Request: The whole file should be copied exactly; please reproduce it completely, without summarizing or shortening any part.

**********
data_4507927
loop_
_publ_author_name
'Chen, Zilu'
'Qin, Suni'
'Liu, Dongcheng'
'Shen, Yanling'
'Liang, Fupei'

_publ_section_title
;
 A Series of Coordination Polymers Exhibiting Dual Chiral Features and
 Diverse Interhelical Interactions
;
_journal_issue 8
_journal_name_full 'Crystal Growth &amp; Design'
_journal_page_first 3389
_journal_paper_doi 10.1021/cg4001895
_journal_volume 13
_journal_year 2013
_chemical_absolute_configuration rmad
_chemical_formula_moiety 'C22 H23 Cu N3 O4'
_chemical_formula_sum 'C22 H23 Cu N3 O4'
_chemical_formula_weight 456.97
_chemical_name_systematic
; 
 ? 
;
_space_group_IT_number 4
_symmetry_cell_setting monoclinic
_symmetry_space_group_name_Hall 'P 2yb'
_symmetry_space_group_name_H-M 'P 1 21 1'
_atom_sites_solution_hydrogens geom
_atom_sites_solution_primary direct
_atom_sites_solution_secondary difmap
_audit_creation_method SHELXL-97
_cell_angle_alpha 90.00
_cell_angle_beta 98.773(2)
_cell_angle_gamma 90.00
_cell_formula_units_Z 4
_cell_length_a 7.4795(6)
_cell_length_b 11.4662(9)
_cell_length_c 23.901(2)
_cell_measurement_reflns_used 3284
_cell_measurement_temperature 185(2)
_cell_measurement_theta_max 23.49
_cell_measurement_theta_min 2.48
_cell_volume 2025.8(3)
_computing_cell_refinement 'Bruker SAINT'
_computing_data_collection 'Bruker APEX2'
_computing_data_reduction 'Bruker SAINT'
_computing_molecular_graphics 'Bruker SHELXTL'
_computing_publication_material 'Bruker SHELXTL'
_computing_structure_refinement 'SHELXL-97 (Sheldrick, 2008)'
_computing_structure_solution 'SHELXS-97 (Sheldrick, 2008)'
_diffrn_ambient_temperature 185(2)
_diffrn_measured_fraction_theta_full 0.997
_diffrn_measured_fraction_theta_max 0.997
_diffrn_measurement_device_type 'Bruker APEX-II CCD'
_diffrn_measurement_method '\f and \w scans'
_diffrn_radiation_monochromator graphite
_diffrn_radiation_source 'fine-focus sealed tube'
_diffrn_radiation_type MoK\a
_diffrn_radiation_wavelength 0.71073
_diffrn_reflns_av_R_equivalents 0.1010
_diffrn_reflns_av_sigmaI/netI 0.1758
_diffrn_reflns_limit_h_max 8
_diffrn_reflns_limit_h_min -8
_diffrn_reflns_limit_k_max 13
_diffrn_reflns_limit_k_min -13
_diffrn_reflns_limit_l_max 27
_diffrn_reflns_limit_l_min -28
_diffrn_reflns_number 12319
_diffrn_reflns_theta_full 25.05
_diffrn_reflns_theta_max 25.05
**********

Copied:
data_4507927
loop_
_publ_author_name
'Chen, Zilu'
'Qin, Suni'
'Liu, Dongcheng'
'Shen, Yanling'
'Liang, Fupei'

_publ_section_title
;
 A Series of Coordination Polymers Exhibiting Dual Chiral Features and
 Diverse Interhelical Interactions
;
_journal_issue 8
_journal_name_full 'Crystal Growth &amp; Design'
_journal_page_first 3389
_journal_paper_doi 10.1021/cg4001895
_journal_volume 13
_journal_year 2013
_chemical_absolute_configuration rmad
_chemical_formula_moiety 'C22 H23 Cu N3 O4'
_chemical_formula_sum 'C22 H23 Cu N3 O4'
_chemical_formula_weight 456.97
_chemical_name_systematic
; 
 ? 
;
_space_group_IT_number 4
_symmetry_cell_setting monoclinic
_symmetry_space_group_name_Hall 'P 2yb'
_symmetry_space_group_name_H-M 'P 1 21 1'
_atom_sites_solution_hydrogens geom
_atom_sites_solution_primary direct
_atom_sites_solution_secondary difmap
_audit_creation_method SHELXL-97
_cell_angle_alpha 90.00
_cell_angle_beta 98.773(2)
_cell_angle_gamma 90.00
_cell_formula_units_Z 4
_cell_length_a 7.4795(6)
_cell_length_b 11.4662(9)
_cell_length_c 23.901(2)
_cell_measurement_reflns_used 3284
_cell_measurement_temperature 185(2)
_cell_measurement_theta_max 23.49
_cell_measurement_theta_min 2.48
_cell_volume 2025.8(3)
_computing_cell_refinement 'Bruker SAINT'
_computing_data_collection 'Bruker APEX2'
_computing_data_reduction 'Bruker SAINT'
_computing_molecular_graphics 'Bruker SHELXTL'
_computing_publication_material 'Bruker SHELXTL'
_computing_structure_refinement 'SHELXL-97 (Sheldrick, 2008)'
_computing_structure_solution 'SHELXS-97 (Sheldrick, 2008)'
_diffrn_ambient_temperature 185(2)
_diffrn_measured_fraction_theta_full 0.997
_diffrn_measured_fraction_theta_max 0.997
_diffrn_measurement_device_type 'Bruker APEX-II CCD'
_diffrn_measurement_method '\f and \w scans'
_diffrn_radiation_monochromator graphite
_diffrn_radiation_source 'fine-focus sealed tube'
_diffrn_radiation_type MoK\a
_diffrn_radiation_wavelength 0.71073
_diffrn_reflns_av_R_equivalents 0.1010
_diffrn_reflns_av_sigmaI/netI 0.1758
_diffrn_reflns_limit_h_max 8
_diffrn_reflns_limit_h_min -8
_diffrn_reflns_limit_k_max 13
_diffrn_reflns_limit_k_min -13
_diffrn_reflns_limit_l_max 27
_diffrn_reflns_limit_l_min -28
_diffrn_reflns_number 12319
_diffrn_reflns_theta_full 25.05
_diffrn_reflns_theta_max 25.05